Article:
By Srividya Srinivasan
Shaku Bai hunched over, her face twisted in pain. Her feet caught the edge of her saree as she leant over nearer to the fire, rocking herself gently. The ache in her stomach was killing her, stabbing at her in little darts, grinding away with no mercy. The warmth from the stove was rather comforting and it was the only comfort she could draw on. The beads of sweat from her face poured down the sides and ran down her neck to blend with her brown skin and faded blouse and disappeared into the recesses of her body.
She was losing the baby and she wanted to finish making the night’s dinner before that. She gritted her teeth and stifled the cry dying to come out. He was sleeping soundly on the creaky bed. It was a rickety structure with the faded ropes that looked like it would give way under his weight but never did. She often felt like the cot when he thrust his weight on her, pushing and prodding his masculinity deep within her and drawing his pleasure, caring neither for her pain or pleasure.
She had lost three children so far. Three girls. She was aging, she knew. The rhythms of her body felt different. She ought to have been grateful that he had not taken another wife. That he did not beat or abuse her. She could not give him a child. A son. Her mother-in-law was sitting outside chewing paan, spitting it all around, her beady eyes surveying the passersby.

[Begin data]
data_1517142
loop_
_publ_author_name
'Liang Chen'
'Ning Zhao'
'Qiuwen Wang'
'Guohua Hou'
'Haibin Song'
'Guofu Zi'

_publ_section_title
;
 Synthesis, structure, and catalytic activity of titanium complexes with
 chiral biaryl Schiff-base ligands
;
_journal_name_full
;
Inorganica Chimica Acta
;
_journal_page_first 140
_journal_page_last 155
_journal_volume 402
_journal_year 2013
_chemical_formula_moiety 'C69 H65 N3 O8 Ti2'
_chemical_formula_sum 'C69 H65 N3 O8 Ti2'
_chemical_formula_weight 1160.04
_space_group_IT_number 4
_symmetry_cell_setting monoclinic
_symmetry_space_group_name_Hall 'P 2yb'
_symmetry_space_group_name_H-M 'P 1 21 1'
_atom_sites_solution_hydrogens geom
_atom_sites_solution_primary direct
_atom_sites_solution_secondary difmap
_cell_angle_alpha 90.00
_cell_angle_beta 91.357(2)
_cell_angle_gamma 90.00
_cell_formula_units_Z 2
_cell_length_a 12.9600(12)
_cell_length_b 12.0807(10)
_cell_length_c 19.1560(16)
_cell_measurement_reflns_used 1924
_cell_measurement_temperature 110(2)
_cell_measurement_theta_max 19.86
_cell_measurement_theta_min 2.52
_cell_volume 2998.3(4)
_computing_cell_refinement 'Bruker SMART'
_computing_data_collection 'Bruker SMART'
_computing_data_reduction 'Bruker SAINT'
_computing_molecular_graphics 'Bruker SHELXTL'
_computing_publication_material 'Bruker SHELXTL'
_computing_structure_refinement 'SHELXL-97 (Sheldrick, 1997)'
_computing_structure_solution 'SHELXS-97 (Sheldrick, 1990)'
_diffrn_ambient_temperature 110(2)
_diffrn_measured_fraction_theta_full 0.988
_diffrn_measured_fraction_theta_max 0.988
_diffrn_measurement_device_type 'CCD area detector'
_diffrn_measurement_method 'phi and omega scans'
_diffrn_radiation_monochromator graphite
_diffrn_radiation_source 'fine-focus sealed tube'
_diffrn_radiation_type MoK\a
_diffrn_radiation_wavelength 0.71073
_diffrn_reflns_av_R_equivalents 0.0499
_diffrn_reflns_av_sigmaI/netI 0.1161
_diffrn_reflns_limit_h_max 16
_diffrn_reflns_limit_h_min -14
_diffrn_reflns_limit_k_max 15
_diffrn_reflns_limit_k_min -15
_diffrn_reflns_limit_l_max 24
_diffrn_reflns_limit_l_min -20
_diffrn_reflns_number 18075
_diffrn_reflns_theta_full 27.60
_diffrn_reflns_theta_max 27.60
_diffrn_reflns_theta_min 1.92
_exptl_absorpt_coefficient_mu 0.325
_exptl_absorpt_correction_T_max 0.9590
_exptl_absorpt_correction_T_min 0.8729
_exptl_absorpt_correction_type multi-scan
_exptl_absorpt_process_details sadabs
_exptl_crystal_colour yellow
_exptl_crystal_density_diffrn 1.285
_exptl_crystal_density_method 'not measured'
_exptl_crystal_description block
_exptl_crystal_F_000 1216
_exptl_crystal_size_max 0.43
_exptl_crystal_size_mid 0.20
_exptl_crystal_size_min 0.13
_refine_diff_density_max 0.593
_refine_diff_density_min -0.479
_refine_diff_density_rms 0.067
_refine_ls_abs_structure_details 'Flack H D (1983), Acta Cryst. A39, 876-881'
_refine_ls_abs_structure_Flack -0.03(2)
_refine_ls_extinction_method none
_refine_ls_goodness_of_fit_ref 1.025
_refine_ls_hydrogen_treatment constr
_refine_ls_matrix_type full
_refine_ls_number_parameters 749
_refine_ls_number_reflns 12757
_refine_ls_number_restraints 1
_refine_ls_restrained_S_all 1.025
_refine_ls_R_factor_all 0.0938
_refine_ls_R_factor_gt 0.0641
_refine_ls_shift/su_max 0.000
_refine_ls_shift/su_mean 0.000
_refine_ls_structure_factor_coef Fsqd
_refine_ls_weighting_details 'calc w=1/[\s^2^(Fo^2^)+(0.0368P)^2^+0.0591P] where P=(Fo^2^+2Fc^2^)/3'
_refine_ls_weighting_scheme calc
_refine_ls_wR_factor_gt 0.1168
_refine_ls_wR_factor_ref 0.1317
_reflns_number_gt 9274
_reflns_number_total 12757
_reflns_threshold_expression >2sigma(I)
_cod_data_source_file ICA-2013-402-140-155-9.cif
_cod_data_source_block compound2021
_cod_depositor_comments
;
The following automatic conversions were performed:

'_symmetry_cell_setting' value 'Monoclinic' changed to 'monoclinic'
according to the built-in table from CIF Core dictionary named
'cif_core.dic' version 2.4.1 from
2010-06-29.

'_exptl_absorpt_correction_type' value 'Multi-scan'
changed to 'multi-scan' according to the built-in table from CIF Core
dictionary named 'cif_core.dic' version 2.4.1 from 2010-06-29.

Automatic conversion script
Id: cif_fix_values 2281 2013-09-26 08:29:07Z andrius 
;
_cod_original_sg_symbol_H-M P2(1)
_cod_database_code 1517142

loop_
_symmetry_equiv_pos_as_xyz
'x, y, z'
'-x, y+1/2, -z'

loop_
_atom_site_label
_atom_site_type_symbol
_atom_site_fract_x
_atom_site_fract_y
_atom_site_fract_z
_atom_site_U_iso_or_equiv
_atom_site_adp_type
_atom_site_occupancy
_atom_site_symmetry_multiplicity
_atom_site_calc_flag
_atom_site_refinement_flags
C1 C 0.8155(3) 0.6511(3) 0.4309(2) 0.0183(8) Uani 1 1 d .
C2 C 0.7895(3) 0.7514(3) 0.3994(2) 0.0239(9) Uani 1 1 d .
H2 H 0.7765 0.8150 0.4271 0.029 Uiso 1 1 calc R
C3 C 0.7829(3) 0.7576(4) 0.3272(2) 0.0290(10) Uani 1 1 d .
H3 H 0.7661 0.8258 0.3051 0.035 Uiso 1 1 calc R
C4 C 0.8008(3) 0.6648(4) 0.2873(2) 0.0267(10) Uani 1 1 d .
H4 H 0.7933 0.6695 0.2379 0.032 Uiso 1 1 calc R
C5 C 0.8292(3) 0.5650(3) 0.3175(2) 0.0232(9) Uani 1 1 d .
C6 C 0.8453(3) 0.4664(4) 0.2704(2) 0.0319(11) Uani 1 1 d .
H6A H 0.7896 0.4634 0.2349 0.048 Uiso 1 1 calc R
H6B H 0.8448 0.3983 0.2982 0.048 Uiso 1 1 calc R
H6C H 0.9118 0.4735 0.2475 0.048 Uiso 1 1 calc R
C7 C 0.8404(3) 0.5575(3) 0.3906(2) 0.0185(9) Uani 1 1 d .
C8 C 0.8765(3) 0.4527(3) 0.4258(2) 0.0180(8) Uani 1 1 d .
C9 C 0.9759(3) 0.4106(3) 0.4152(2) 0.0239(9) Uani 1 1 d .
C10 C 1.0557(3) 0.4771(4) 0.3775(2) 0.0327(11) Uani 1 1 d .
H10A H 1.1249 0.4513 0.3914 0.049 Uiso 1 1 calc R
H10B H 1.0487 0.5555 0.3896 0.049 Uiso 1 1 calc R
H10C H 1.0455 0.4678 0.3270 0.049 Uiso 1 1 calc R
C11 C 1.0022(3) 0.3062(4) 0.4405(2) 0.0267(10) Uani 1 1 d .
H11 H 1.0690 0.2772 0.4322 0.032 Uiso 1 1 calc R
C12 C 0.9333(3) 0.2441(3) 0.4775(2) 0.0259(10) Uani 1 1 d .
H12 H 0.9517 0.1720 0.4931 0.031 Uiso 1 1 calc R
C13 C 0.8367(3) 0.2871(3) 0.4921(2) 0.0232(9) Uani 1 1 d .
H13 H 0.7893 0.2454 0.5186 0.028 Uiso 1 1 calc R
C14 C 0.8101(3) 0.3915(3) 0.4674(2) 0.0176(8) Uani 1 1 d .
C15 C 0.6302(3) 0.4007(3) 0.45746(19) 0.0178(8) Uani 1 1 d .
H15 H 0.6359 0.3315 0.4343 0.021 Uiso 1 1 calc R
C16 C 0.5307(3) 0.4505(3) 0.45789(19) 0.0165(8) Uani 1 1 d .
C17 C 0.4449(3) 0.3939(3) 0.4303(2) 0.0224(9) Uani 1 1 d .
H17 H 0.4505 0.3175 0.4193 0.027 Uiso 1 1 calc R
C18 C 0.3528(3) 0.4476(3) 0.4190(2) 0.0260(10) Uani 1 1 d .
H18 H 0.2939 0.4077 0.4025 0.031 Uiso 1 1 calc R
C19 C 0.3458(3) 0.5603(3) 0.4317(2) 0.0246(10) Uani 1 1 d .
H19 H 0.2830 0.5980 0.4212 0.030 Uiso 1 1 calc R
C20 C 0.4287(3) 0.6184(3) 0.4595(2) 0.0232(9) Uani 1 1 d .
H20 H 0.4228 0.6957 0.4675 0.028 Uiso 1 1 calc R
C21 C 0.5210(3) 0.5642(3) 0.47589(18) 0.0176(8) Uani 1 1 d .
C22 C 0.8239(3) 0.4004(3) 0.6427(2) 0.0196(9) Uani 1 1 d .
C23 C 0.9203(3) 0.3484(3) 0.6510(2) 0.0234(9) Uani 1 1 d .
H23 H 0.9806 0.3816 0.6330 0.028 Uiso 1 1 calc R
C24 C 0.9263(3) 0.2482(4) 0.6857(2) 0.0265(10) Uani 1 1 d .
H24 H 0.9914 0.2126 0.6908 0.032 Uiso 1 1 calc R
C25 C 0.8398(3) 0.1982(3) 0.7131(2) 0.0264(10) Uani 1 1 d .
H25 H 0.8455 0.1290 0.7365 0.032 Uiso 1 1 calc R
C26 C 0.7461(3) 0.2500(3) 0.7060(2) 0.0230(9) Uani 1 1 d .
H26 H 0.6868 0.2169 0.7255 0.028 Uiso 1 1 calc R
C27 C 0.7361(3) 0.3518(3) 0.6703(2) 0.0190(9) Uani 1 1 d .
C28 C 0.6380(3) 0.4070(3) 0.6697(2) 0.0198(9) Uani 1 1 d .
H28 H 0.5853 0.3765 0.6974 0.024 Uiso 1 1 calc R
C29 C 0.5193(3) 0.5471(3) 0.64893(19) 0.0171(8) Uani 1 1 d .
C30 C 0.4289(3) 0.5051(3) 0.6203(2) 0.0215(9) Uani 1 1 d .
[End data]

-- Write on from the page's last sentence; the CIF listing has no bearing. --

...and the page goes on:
Her hands were trembling as hot tears pricked her eyes. The last roti was smoking, burning her eyes now, adding to the tears. It was all finally done. She covered the food precisely so that the heat would stay and lay down beside the man on the floor, clenching her jaw, her lips bloodied. The pain was intense. She had taken the mixture about an hour ago. It would kill the last baby she could ever have. She knew deep within that it would be a girl. She wanted to decide its fate. It felt only right that she did.
He had promised her a new stove, one that would not burn her eyes if she gave him a baby boy. She now knew that it was never to be. She sobbed silently, deep sobs that she stifled lest she wake him. The old lady was stirring outside.
She must have fainted, as the red washed the floor. She had no recollection of anything. No one spoke a word when she woke up. She was on a hospital bed. Her husband sat beside her and her mother-in-law was standing there eying her balefully.
They told her it had been a baby boy.